Alice Clark, a rat enthusiast, says her cuddly little "pets" wouldn't hurt anyone, but what they could do to the insides of your car is a different tail.

"It's edible, rats will eat pretty much anything that's edible," Clark said.

Clark feeds her rats soy. And critics say as car companies are going green, they've also turned to soy as an eco-friendly alternative to plastic for wrapping wires and car parts.

Driver Sandy Medina doesn't know how long she had furry friends living under her hood.

"Driving around there could have been something underneath while I was driving it and who knows, maybe something would have popped out!" Medina said.

After owning her Toyota Forerunner for just three months, Medina says the first sign of trouble was when her engine light went on and she took it to her dealer.

"They told me, 'There's a nest in the car. Could be anything, could be rodents, could be squirrels, could be anything,'" Medina said.

She says mechanics told her these pests weren't just making her car their home, they were making it their meal.

"I don't even think that there was anything left. Everything was eaten," Medina said.

She fears it wasn't only bad for her car, it was a potential fire and safety hazard, too.

"I felt that my life was in danger," Medina said.

Attorney Brian Kabateck says, "It is a design defect which has effected a lot of people and has cost a lot of people a lot of money."

Kabateck has filed a class action lawsuit against Toyota, which is one of the manufacturers allegedly using a soy based compound for wire insulation.

"Rats think this is delicious," Kabateck said.

The lawsuit says the soy is "baiting rodents" and "enticing these pests to chew through... the wiring" which could "leave the vehicle partially or completely inoperable."

"It can be a life safety hazard, it can cause the car to stop in the middle of the highway, it can cause it to shut down, and it can cause serious problems," Kabateck said.

Kabatech says it's unknown how many manufacturers are using soy in their cars, but Toyota and Honda are two of the most prevalent.

He believes Toyota is using soy to cut costs, not necessarily to go green, and they are leaving car owners to pay for it.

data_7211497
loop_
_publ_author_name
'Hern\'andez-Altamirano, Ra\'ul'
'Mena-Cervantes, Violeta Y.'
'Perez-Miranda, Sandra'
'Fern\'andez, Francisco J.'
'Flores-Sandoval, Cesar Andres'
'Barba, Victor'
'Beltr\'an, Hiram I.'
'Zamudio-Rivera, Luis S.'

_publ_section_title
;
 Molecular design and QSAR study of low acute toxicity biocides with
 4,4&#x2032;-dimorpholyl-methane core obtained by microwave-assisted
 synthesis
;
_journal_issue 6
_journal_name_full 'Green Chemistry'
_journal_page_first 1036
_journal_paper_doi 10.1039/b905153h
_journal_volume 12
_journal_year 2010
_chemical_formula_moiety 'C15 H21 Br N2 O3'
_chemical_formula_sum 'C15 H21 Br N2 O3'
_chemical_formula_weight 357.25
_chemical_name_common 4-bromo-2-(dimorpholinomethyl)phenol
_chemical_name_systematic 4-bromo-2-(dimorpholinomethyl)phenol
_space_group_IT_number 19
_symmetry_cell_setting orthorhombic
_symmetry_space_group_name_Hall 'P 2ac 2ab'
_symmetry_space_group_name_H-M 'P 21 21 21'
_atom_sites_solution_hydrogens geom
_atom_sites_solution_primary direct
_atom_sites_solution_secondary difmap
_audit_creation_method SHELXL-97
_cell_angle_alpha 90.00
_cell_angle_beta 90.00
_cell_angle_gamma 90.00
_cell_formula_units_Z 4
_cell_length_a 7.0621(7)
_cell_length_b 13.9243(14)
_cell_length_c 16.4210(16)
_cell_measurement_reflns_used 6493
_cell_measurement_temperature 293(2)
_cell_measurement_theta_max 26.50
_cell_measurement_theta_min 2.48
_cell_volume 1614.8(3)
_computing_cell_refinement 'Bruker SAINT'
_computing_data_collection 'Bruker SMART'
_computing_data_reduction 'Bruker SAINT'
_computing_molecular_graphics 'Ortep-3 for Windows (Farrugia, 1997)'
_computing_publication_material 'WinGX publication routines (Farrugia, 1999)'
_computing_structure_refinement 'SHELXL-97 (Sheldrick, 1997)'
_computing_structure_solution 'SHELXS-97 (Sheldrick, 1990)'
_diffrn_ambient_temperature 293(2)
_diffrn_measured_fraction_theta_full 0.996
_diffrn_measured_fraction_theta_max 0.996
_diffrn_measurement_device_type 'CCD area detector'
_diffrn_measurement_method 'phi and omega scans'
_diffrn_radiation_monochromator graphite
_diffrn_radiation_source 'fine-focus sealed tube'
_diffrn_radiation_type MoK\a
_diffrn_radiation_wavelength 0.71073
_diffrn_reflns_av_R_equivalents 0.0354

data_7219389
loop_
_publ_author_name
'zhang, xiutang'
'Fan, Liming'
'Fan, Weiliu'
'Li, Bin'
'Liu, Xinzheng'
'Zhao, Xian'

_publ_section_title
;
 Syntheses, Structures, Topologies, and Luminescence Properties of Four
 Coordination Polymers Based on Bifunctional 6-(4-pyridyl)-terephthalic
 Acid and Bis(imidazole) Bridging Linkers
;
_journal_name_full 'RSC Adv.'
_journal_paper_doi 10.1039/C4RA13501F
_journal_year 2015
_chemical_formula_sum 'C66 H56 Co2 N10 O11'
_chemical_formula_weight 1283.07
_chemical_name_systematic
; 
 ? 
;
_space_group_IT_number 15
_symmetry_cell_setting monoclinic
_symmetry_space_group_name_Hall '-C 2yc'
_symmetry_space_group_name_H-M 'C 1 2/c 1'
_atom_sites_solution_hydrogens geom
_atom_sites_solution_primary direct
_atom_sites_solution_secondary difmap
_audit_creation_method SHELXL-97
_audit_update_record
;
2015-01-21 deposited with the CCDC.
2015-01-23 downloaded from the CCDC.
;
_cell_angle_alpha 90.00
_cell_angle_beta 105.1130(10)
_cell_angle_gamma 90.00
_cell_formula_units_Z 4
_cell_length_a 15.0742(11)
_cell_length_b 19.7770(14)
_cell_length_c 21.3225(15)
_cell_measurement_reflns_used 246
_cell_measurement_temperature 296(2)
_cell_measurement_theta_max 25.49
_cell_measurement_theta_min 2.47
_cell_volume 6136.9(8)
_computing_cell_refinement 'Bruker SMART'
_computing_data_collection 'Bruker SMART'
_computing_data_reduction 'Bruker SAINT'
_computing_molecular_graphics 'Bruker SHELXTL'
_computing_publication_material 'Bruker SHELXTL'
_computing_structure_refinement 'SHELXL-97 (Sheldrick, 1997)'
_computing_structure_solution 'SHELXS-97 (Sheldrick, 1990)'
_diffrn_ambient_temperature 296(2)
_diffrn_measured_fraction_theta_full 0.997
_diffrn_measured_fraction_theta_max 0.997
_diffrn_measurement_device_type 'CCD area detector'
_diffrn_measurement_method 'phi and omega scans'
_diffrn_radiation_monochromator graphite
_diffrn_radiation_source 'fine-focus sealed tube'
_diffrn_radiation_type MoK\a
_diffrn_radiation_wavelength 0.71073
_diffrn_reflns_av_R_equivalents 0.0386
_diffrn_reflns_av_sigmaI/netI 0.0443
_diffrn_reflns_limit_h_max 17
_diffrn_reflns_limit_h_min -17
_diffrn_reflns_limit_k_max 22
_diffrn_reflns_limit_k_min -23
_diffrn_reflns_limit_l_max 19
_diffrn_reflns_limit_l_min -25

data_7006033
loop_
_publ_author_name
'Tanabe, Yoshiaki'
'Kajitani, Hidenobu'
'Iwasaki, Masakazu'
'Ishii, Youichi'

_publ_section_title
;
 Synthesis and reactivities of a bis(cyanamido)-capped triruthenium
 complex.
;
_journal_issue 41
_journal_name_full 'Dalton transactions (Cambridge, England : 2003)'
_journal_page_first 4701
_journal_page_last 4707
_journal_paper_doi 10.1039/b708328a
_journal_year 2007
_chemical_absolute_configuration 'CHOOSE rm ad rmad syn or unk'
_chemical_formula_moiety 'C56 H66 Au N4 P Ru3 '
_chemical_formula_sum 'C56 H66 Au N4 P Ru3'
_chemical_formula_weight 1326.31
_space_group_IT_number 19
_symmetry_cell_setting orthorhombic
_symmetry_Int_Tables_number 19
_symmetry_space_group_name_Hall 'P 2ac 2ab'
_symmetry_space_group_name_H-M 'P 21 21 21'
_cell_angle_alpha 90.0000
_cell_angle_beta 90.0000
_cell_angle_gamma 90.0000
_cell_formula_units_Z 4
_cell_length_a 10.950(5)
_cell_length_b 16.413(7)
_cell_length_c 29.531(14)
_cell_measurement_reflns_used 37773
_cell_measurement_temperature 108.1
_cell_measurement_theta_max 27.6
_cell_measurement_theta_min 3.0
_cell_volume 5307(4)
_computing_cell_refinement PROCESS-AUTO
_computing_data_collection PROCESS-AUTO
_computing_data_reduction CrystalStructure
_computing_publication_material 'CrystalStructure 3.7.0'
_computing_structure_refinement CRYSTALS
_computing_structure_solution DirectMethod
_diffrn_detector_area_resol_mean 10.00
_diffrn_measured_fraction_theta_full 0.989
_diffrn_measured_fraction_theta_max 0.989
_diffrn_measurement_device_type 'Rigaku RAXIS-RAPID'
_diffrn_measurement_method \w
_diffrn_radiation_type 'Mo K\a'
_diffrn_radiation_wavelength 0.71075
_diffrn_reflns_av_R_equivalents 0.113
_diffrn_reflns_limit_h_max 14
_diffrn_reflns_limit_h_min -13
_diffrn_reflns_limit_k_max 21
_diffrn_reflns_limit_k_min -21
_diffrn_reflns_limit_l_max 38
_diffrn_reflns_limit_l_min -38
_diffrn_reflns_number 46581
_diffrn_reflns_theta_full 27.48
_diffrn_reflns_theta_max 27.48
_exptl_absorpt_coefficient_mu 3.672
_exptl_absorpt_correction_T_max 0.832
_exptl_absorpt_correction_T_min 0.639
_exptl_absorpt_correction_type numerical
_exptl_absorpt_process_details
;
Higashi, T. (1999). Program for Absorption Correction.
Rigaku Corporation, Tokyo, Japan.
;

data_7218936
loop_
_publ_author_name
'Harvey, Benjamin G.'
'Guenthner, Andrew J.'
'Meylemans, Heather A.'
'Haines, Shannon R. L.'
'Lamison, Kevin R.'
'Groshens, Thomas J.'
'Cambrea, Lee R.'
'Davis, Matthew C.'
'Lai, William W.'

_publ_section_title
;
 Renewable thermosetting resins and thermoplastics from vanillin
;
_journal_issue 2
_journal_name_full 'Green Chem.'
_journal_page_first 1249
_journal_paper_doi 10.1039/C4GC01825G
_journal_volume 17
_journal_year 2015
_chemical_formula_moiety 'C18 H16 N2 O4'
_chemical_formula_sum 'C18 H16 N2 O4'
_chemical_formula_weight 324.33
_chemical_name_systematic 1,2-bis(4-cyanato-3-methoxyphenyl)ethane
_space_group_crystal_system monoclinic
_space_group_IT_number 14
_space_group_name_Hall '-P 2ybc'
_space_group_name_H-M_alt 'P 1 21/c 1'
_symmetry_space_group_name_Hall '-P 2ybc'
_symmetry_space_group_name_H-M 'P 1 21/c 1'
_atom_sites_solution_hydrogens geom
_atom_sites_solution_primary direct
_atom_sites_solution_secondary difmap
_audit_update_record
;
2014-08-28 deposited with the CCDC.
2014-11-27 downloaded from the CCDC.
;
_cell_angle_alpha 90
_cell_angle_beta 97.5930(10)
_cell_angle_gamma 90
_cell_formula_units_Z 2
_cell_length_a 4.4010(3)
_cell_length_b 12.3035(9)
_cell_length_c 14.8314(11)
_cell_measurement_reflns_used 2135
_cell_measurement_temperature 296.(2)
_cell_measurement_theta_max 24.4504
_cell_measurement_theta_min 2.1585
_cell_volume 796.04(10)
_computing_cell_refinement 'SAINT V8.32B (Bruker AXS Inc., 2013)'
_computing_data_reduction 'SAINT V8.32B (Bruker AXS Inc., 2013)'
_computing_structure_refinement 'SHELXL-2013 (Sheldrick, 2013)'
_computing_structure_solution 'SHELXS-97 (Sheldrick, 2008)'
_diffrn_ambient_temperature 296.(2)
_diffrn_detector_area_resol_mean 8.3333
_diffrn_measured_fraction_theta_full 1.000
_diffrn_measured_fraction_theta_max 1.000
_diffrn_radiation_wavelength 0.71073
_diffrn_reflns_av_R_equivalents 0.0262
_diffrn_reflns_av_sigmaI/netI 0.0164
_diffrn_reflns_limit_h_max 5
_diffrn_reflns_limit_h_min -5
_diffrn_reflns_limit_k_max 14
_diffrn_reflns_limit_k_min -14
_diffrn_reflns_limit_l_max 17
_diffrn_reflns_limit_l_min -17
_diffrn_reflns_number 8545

"They ate $6,000 out of my pocket," Medina said.

While some insurance companies, like Medina's, will pay for repairs, the class action cases says Toyota won't cover it under their warranty. Medina says the wires in her truck were replaced with the exact same soy wire covers.

"They can't guarantee that it's not going to happen again," Medina said.

Mark Zickler of Terminix says, "Soy is a little bit sweeter than chewing on a petroleum product, obviously."

Honda has said that rodents chewing wiring has been a longstanding problem and they have seen no evidence that anything in their wiring is increasing rodents gnawing tendencies. Nonetheless, they have come out with a fix - spicy tape - that costs about $45.

"You wrap the wiring throughout your vehicle and it has a really super spicy flavoring in it that deters them from wanting to chew on it," Zickler said.

He also recommends owners move their cars, instead of leaving them in one place for long periods which makes them a more likely home, parking inside, and using traps and moth balls to deter rodents.

"They can come from anywhere and surprise you," Zickler said.

Medina, who is part of the class action lawsuit, just wants to warn other drivers and she wants manufactures to fix the problem, without passing the buck to consumers.

"Why wait until something catastrophic to occur, why can't you do something now?" Medina said.

In a statement to Action News Toyota said "rodent damage... occurs across the industry and is not brand or model specific. And they are "not aware of any scientific evidence that shows rodents are attracted to automotive wiring because of alleged soy bases content."

Honda tells us they believe the class action lawsuits have no merit.



STATEMENT FROM TOYOTA

Rodent damage to vehicle wiring occurs across the industry, and the issue is not brand- or model-specific. We are currently not aware of any scientific evidence that shows rodents are attracted to automotive wiring because of alleged soy-based content. Because these claims are the subject of current litigation, we cannot comment further.

STATEMENT FROM HONDA

It is a long established fact that rodents are drawn to chew on electrical wiring in homes, cars, or anywhere else where they may choose to nest.
Honda introduced a rodent-deterrent tape a few years ago to help combat this age-old issue for customers who live in areas where rodents have caused prior damage. Our attempt to provide some protection for our customers against this natural behavior should not lead to the assumption that Honda created the issue in the first place.